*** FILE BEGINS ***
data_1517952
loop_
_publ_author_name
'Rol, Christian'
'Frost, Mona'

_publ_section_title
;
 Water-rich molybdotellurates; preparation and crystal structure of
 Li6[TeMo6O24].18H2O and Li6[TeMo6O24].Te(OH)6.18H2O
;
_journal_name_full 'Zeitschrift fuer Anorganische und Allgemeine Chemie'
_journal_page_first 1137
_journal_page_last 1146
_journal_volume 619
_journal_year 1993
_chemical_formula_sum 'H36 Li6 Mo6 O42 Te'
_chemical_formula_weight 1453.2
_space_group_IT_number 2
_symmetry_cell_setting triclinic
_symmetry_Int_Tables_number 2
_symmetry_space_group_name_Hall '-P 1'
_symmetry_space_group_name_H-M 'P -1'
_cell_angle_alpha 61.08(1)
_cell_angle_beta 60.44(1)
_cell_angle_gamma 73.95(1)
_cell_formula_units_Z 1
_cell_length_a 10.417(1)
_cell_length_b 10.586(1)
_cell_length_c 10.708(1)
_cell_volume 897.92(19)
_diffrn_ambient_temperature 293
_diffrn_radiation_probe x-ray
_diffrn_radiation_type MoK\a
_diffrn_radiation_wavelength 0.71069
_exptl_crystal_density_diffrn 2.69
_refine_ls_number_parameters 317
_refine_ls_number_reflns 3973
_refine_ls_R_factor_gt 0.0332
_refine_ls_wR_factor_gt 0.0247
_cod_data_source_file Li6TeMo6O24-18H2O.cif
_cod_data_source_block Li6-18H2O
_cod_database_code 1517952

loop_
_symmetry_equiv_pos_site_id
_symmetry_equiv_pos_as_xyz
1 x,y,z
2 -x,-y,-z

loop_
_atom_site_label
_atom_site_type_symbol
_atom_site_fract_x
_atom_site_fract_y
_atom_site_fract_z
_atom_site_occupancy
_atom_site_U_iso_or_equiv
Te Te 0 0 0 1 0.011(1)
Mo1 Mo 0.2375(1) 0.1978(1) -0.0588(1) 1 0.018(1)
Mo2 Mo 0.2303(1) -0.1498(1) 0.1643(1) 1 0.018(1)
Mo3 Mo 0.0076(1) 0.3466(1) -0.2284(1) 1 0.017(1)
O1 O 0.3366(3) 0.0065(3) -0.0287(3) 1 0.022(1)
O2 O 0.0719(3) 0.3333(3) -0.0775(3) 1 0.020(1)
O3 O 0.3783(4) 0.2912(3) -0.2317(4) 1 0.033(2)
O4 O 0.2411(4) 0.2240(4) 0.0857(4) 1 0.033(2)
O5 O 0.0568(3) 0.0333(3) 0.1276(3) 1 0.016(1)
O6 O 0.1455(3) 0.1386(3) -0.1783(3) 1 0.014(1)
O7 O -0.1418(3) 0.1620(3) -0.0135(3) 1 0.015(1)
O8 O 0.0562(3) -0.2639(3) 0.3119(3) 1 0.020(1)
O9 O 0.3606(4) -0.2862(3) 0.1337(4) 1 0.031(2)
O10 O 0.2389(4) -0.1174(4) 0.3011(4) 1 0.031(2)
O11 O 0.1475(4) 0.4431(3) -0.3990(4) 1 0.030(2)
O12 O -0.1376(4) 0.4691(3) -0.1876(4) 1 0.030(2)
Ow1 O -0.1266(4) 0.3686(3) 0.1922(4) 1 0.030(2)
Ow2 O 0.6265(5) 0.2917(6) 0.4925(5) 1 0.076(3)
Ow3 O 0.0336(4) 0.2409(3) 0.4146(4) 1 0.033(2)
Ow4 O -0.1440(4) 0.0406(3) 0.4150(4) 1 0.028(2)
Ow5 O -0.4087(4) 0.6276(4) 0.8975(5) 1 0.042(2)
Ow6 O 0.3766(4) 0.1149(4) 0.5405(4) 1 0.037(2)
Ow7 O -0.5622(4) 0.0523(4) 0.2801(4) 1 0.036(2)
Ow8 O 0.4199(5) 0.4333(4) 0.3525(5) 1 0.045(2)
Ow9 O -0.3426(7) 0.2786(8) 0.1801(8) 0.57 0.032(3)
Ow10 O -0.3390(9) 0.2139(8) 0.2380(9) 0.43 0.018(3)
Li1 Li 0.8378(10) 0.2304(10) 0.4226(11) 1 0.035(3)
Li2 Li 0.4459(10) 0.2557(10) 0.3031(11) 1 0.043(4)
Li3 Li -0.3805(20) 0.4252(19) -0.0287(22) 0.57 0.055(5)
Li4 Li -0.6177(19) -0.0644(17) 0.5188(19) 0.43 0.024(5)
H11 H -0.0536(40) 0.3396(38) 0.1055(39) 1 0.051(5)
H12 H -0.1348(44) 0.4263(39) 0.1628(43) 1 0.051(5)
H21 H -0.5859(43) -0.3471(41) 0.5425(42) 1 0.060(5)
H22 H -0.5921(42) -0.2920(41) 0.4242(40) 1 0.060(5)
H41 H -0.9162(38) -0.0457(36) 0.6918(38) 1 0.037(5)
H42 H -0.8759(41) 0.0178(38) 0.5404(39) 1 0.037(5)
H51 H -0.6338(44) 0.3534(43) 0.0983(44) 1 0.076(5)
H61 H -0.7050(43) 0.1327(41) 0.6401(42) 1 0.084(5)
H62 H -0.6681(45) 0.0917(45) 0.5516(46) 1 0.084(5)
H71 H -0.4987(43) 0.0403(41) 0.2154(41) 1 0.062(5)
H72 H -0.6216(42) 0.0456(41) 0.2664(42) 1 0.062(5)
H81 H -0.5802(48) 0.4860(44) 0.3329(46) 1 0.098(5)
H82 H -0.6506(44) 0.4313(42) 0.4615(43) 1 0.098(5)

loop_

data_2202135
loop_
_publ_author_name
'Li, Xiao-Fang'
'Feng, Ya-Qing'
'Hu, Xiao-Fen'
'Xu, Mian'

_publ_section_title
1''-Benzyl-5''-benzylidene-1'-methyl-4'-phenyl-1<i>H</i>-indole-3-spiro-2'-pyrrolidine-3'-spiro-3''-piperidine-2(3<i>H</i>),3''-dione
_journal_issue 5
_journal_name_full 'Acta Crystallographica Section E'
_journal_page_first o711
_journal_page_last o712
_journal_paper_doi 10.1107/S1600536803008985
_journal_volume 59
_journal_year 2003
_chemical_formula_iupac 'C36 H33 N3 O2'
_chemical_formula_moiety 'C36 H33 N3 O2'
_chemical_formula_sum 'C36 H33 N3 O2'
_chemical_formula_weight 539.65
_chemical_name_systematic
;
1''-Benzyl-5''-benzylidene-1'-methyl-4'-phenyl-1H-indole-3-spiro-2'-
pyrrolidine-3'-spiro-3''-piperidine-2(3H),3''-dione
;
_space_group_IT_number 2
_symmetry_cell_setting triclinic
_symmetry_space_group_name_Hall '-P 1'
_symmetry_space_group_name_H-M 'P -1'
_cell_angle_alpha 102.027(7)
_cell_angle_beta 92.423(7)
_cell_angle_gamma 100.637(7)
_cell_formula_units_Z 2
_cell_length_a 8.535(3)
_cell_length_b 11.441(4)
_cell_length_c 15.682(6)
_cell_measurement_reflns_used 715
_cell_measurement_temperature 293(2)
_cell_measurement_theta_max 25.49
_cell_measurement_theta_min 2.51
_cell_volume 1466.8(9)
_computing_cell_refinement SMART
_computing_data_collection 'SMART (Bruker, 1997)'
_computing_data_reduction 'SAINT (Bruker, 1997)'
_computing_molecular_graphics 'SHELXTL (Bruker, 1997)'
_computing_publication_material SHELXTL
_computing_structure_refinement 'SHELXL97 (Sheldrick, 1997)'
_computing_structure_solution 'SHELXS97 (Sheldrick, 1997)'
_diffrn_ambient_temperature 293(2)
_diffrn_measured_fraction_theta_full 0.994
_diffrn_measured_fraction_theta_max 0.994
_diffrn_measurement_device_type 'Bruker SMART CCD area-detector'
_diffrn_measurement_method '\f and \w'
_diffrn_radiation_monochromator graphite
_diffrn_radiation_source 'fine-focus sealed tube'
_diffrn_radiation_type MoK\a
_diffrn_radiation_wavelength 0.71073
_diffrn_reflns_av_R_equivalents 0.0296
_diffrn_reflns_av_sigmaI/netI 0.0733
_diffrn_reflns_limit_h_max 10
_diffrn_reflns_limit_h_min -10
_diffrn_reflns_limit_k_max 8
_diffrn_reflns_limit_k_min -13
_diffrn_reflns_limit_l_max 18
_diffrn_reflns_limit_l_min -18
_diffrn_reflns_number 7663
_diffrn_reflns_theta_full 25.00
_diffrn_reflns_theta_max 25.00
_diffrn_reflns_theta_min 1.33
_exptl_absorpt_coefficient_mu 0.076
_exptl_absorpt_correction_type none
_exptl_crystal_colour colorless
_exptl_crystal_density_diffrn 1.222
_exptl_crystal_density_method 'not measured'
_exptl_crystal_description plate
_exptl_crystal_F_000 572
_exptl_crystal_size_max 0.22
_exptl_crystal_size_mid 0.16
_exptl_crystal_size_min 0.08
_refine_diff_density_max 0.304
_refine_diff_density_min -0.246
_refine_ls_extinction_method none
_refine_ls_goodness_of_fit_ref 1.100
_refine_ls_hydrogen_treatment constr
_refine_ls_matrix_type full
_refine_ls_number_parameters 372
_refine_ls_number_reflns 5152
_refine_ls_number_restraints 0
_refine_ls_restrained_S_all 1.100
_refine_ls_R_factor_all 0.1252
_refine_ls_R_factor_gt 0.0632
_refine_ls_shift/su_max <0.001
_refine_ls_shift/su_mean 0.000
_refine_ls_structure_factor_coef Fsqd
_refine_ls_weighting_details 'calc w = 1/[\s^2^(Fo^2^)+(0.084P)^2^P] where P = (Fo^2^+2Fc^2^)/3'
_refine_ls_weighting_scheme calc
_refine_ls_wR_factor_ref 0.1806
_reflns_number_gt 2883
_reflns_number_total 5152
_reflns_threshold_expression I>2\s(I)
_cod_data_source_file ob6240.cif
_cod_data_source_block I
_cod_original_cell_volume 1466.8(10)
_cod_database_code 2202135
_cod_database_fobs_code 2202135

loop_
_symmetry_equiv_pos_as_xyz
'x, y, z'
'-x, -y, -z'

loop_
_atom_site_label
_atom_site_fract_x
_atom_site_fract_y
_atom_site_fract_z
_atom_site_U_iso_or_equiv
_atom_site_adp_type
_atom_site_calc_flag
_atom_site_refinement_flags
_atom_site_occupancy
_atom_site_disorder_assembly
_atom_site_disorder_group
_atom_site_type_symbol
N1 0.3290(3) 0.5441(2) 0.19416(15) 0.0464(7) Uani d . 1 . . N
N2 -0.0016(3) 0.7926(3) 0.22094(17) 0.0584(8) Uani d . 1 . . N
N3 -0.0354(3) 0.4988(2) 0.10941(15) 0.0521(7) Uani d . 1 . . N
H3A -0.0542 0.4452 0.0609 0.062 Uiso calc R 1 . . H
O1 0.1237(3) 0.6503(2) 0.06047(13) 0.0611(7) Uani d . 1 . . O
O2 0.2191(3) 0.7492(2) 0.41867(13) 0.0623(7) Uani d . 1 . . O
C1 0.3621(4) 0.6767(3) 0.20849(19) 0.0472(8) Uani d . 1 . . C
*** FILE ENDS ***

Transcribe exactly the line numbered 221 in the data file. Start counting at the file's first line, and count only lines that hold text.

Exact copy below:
_atom_site_type_symbol